The rest of the film deals with Daigo struggling to learn and finally mastering his new job. The story also deals with how Daigo’s decision to work with departures affects his relationship with his sweet and gentle wife Mika.
What I loved about Departures is how the subject of death is treated with such respect and dignity. I found it absolutely touching and beautiful to watch the preparation ceremony. The ritual is preformed with such grace and precision that I felt I was watching a dance. The cello music that Daigo plays and the classical music that runs throughout the film made the artistic experience complete for me.
The acting was believable and wonderfully low-key. I liked Daigo and Mika and cared what happened to them and their relationship.
From start to finish, I was engaged with Departures. Even at just over two hours of reading English subtitles. I never tired of watching beauty unfold.
If you appreciate quiet, artistic movies, then you won’t want to miss this unique Japanese film.
Departures Review By Tony
**** (out of 4)
Before the opening credits of Departures we see a young man and an older man attending the wake of a young suicide victim to prepare the body for cremation. After the opening credits, we find the younger man Daigo (Masahiro Motoki) playing cello in a symphonic concert and then being told that his orchestra is disbanding. With his wife Mika (Ryoko Hirosue) he moves back to the house in northern Japan left to him by his mother. Expecting a job in the travel business, he answers an ad for a “departures” firm, and is surprised when the boss (Tsutomu Yamazaki) hires him on the spot with a cash advance. Only then does he discover that his job involves the preparation of dead bodies for the afterlife by ritual cleaning, making up and dressing, to be placed in coffins and burned to release their spirits. We watch with increasing admiration as Daigo handles this role in front of all kinds of grieving families with the utmost care and respect, and is usually rewarded with their gratitude. Daigo is reluctant to let his wife know what he does, and when she accidentally finds out she at first rejects him, since many still see his profession as unclean.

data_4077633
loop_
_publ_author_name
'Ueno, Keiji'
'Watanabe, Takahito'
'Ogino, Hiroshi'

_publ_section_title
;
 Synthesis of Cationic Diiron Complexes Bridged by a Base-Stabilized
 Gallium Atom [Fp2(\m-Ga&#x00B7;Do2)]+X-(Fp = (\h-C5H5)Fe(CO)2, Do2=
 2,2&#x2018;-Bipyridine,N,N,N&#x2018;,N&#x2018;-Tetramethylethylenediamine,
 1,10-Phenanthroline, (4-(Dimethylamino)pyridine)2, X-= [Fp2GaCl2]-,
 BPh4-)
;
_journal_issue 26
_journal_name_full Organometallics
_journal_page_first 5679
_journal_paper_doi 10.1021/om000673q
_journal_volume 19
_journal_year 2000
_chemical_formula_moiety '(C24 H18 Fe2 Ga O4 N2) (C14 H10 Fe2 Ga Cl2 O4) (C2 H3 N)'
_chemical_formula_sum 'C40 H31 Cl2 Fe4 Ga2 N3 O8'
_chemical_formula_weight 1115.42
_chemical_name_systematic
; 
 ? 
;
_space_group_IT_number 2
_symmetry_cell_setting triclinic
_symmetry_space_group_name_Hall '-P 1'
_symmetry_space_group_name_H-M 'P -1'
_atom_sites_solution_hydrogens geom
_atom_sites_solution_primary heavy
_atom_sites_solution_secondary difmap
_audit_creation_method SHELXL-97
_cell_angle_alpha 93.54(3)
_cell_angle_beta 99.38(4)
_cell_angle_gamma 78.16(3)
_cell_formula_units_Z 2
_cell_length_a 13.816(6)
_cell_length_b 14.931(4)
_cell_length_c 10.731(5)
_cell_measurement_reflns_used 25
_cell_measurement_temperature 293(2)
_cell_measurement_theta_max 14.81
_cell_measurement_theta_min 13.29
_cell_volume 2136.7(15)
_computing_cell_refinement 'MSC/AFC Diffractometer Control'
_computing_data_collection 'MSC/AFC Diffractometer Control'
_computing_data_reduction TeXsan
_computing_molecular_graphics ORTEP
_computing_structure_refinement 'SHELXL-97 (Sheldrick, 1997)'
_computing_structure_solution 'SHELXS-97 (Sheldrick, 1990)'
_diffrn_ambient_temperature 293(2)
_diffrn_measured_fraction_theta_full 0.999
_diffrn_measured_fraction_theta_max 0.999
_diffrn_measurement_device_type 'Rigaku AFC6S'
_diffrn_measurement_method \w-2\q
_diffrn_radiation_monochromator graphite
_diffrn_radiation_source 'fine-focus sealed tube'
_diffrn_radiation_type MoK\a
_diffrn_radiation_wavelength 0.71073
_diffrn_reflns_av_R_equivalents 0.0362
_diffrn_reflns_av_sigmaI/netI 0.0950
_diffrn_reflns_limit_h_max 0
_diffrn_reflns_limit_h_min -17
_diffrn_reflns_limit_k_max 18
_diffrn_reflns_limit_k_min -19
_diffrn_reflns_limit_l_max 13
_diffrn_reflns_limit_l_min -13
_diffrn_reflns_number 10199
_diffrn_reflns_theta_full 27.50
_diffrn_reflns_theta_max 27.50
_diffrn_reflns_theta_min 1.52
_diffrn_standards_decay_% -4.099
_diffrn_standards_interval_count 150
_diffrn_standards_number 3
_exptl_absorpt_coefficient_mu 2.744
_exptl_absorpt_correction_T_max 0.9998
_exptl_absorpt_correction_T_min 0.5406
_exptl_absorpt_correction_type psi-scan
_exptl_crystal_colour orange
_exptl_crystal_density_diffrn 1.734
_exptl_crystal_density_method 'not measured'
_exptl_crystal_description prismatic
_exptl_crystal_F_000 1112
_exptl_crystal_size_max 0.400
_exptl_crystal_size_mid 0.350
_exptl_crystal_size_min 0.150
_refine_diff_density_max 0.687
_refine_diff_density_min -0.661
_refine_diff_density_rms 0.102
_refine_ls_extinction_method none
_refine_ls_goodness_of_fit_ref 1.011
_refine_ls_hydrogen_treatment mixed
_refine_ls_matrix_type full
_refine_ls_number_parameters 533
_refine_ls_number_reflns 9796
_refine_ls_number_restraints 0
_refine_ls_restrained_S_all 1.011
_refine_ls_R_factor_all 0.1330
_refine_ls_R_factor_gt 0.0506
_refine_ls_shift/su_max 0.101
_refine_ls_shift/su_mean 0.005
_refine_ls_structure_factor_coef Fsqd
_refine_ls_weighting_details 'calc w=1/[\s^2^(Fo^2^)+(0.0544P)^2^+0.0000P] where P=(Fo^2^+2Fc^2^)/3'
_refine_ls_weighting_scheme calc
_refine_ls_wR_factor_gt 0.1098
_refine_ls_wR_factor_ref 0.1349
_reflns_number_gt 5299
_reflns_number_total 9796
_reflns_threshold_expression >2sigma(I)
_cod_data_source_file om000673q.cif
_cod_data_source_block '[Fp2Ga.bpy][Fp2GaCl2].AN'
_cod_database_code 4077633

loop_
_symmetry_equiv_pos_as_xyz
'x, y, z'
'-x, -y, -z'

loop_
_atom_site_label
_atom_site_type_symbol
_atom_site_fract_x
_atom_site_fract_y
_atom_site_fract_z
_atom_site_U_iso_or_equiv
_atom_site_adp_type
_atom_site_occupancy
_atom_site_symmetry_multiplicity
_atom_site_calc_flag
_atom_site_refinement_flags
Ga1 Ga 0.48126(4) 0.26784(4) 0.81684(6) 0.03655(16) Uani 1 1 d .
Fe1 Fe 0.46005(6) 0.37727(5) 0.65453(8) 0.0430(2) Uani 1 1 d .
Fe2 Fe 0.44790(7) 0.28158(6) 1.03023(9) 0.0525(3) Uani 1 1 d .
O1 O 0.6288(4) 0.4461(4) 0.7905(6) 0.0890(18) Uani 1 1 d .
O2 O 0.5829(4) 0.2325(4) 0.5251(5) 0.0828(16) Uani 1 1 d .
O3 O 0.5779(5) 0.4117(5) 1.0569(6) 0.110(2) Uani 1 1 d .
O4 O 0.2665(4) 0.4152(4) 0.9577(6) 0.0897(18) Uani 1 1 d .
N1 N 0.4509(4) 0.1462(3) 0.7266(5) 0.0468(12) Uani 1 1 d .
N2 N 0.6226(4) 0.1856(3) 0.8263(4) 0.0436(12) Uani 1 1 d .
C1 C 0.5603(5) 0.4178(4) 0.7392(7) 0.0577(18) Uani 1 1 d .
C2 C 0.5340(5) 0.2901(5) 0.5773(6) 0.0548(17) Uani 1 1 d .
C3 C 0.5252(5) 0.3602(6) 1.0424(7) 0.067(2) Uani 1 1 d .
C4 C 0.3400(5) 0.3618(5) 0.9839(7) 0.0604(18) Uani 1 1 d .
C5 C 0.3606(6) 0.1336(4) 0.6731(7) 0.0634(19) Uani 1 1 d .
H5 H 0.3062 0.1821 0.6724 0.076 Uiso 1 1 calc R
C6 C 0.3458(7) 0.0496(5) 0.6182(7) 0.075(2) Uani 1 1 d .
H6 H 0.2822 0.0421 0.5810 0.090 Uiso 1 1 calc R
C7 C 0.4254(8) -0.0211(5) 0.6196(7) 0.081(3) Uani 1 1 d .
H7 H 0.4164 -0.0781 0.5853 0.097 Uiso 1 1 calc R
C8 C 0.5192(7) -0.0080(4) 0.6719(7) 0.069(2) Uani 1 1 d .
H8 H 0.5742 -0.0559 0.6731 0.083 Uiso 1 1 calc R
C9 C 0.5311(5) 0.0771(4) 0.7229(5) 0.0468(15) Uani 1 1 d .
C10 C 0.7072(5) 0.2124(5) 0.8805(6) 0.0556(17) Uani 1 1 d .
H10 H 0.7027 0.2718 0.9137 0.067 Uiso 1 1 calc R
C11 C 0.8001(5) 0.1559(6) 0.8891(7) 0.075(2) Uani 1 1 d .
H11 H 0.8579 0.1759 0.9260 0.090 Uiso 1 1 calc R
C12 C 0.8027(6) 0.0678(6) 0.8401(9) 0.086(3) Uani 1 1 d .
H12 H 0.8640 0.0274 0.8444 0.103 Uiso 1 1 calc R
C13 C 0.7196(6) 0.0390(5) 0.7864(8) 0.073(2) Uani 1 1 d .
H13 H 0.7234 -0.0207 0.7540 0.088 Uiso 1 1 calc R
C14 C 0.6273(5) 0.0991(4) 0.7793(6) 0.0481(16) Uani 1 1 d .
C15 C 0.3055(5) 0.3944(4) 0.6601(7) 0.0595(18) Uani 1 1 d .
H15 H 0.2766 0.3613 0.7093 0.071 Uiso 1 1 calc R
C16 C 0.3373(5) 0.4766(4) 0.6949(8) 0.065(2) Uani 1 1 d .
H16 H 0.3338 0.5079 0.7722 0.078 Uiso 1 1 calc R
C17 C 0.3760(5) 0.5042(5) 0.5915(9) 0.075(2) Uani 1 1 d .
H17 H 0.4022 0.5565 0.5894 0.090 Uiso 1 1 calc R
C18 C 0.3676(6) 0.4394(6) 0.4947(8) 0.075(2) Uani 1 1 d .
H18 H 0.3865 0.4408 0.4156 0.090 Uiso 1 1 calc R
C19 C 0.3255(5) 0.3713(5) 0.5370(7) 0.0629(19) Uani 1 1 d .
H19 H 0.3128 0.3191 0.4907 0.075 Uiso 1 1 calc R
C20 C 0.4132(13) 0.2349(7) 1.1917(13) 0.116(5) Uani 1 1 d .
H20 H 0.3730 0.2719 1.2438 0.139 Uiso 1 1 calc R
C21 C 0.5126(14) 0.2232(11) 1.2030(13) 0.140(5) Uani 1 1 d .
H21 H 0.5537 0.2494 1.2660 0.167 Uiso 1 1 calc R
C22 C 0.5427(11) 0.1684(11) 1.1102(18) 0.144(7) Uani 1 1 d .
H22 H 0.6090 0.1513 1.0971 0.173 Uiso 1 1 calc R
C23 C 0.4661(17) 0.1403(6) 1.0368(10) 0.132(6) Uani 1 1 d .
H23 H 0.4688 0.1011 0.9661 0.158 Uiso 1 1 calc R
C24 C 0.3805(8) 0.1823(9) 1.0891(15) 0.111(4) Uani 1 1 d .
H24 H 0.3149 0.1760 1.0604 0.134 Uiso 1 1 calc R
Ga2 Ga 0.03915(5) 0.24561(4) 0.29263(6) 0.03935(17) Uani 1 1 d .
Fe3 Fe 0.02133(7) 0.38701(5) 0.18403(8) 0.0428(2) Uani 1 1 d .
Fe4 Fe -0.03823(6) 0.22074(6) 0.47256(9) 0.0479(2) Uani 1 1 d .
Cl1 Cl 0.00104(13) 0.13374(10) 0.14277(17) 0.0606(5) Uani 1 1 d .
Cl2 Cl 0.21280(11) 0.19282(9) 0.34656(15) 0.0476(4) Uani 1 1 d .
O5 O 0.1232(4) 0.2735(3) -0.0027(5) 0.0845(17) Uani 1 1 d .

A lot more happens in this film. Though a bit over two hours long, it is never boring. Despite the potentially gruesome subject matter and tears of vicarious grief that we will inevitably feel, we are comforted by the quiet dignity of the rituals of death. The acting is uniformly excellent. Despite minor cultural differences we can immediately relate to and like most of the characters. The musical score by Joe Hisaishi is very effective. There is a recurring tune that we first hear Daigo playing on his cello. Some scenes are silent and in the showing I attended you could hear a pin drop.
Departures richly deserved its best foreign language film Oscar. Go see it. You will know why.
Consensus: Departures is a beautiful film that will show you the work of art that is the final preparation for departure in Japan. Although the subject matter could have been done in a disturbing manner, it is quite the opposite here. Completely deserving of it’s Best foreign language film Oscar, Departures is a film that is a must see. **** (Out of 4)